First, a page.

Calvados is the famous apple brandy of Normandy, and the bonnes femmes of Normandy often use the spirit to flavor their cooking. But don't feel like you have to buy a bottle of the real thing for this chicken breast recipe. If there's an apple brandy made in your region, reach for that over calvados. As for the apples, use the best locally grown apples you can find. After all, the more local your products, the more true-to-France your cooking will be.
*Note: If you don't have calvados or apple brandy, you can also use ½ cup apple juice or cider and ½ cup white wine.
Place the chicken breasts, 1 at a time, between 2 sheets of plastic wrap and pound to ¼-inch thickness. (You can also halve each breast horizontally or butterfly them.) Season both sides with salt and pepper, to taste.
In a large skillet, melt the butter over medium-high heat. Add the chicken (in batches, if necessary) and cook, turning once, until no longer pink inside, 6-8 minutes (reduce the heat to medium if the meat browns too quickly). Transfer the chicken to a platter and cover with foil to keep warm.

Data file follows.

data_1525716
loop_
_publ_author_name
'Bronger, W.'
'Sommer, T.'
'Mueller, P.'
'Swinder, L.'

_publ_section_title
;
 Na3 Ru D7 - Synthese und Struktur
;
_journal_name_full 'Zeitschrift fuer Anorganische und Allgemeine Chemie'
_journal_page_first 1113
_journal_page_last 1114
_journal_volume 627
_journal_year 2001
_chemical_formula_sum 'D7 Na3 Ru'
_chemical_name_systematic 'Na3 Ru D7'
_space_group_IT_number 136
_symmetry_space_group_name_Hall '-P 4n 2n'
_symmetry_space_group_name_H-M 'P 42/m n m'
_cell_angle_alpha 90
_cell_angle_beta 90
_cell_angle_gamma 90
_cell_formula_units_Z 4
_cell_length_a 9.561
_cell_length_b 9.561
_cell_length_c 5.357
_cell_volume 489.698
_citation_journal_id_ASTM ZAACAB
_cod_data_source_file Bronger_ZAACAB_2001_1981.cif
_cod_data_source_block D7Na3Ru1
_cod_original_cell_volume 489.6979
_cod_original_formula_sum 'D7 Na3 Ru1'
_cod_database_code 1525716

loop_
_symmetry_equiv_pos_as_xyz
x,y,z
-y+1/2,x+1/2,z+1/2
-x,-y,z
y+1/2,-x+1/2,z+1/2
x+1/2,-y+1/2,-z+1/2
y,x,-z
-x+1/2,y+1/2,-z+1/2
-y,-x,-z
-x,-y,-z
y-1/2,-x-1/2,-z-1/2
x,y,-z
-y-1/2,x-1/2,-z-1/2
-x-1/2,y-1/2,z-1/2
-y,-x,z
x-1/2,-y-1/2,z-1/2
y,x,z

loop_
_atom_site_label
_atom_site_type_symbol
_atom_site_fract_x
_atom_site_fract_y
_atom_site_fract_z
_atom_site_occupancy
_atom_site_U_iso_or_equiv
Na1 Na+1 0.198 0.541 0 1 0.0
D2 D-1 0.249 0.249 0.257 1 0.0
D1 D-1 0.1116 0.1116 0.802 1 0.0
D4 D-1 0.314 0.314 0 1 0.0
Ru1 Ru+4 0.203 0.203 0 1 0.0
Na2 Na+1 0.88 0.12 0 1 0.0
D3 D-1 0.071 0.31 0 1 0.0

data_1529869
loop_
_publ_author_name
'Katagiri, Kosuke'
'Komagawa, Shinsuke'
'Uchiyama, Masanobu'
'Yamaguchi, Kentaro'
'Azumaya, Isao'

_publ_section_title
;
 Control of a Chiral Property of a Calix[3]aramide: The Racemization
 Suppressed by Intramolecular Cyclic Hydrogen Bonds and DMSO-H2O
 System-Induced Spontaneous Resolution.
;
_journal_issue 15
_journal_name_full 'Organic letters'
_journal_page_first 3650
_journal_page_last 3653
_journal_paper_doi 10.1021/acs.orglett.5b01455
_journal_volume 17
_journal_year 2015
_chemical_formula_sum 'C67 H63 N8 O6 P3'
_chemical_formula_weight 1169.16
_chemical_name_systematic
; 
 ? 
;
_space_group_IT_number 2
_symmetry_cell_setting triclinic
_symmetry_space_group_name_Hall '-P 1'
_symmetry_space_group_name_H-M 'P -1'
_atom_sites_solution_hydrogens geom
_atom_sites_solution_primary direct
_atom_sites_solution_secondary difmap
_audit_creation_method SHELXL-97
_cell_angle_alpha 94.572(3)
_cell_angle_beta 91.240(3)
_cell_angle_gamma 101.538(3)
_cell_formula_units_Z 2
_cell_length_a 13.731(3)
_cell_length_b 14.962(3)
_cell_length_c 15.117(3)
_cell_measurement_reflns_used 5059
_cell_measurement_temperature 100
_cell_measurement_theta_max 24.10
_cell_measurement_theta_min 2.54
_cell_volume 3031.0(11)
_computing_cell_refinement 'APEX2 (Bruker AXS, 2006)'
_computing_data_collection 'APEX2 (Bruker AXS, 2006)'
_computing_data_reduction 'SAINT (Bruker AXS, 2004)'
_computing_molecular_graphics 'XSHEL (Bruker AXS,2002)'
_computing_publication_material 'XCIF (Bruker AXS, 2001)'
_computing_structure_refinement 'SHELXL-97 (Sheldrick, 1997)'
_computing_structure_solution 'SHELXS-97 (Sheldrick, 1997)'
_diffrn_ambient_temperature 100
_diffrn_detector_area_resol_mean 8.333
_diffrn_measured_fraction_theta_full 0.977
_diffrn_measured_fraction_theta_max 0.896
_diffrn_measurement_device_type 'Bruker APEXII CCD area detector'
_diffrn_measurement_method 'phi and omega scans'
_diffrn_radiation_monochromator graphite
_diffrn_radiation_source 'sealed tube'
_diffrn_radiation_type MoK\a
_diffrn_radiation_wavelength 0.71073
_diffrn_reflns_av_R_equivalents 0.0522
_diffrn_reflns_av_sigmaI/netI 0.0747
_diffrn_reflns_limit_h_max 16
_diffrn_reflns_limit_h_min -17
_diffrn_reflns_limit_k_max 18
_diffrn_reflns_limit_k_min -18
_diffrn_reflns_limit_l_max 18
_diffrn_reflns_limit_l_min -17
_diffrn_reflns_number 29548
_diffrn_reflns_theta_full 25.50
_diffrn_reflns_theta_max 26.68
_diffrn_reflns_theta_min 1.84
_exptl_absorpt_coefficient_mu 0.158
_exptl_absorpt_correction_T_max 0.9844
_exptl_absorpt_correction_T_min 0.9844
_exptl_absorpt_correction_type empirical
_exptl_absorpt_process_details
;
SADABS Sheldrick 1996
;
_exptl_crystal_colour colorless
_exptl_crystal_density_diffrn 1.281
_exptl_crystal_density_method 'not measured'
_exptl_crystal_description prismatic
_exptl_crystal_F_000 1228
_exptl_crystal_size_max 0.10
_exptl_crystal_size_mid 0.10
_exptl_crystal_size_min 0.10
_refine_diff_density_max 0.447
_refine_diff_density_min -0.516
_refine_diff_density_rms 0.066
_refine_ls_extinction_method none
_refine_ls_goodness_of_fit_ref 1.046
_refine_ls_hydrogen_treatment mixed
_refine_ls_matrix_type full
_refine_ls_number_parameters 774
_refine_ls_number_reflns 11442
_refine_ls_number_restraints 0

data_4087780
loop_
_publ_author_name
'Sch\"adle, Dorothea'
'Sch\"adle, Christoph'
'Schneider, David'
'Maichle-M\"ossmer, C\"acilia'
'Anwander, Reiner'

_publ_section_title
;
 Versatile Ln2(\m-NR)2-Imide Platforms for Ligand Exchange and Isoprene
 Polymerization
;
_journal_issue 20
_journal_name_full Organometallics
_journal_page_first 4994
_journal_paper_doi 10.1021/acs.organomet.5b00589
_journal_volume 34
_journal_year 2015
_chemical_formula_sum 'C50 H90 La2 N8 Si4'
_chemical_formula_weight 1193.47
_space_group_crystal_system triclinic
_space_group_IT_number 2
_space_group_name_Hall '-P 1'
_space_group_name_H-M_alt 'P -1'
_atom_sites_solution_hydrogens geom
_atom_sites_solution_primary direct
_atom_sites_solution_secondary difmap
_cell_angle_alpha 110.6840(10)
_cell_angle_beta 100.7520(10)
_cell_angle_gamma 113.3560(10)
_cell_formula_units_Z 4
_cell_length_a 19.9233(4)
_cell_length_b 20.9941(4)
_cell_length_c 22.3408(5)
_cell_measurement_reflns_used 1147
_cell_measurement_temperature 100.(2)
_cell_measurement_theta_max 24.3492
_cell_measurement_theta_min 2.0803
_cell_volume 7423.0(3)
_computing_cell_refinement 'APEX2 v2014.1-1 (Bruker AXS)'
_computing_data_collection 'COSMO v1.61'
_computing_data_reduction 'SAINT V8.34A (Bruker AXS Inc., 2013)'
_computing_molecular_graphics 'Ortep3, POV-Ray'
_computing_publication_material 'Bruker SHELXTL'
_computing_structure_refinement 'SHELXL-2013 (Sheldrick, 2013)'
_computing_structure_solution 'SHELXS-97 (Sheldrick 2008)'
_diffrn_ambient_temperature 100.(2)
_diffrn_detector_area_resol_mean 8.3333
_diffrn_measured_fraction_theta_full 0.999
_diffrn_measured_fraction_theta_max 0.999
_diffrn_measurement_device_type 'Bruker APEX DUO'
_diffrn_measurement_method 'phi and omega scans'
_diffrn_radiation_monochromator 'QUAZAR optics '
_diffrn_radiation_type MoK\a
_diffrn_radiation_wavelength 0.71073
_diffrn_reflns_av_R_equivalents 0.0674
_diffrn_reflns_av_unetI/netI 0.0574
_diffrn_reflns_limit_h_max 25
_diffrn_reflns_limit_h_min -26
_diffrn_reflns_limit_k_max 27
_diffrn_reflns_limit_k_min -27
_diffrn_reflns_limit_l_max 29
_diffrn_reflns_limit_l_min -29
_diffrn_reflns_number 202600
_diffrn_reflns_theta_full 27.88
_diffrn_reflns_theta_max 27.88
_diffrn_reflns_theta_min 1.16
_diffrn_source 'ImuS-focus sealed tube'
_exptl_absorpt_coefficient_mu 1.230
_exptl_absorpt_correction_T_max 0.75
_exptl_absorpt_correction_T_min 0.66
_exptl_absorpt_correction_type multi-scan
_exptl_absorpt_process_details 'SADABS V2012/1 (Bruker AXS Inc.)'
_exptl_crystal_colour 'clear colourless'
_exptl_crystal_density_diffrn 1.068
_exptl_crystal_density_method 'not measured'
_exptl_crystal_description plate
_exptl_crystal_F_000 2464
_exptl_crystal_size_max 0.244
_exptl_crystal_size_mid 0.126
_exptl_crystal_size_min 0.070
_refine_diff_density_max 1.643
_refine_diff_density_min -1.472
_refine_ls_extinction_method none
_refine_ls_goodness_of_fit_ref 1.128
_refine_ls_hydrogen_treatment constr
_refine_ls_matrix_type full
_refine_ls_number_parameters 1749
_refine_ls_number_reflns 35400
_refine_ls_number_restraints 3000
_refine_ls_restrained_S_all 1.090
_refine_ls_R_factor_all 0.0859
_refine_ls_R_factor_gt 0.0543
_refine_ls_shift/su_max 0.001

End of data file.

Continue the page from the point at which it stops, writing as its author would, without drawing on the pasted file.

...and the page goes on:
Stir in the shallot and sauté briefly until translucent. Remove the pan from heat and add the broth and calvados, taking care not to let the liquid spatter. Return the pan to the stove and bring to a boil over high heat, stirring with a wire whisk to loosen any browned bits from the bottom of the pan.
Add the apples. Let the mixture boil until the liquid is reduced to ¼ cup, turning the apples occasionally — this should take about 4 minutes, depending on the stove and the pan size (it will take closer to 7 minutes if you substitute apple juice and wine for the calvados).
Stir in ¼ cup cream and boil until the sauce thickens and the apples are crisp-tender. For a creamier sauce, add more cream, 1 tablespoon at a time, and continue to boil until the sauce thickens to the desired consistency.
Season the sauce with additional salt and pepper, to taste. Arrange the chicken on 4 dinner plates, spoon the sauce and apples over the chicken, top with parsley and/or chives, and serve.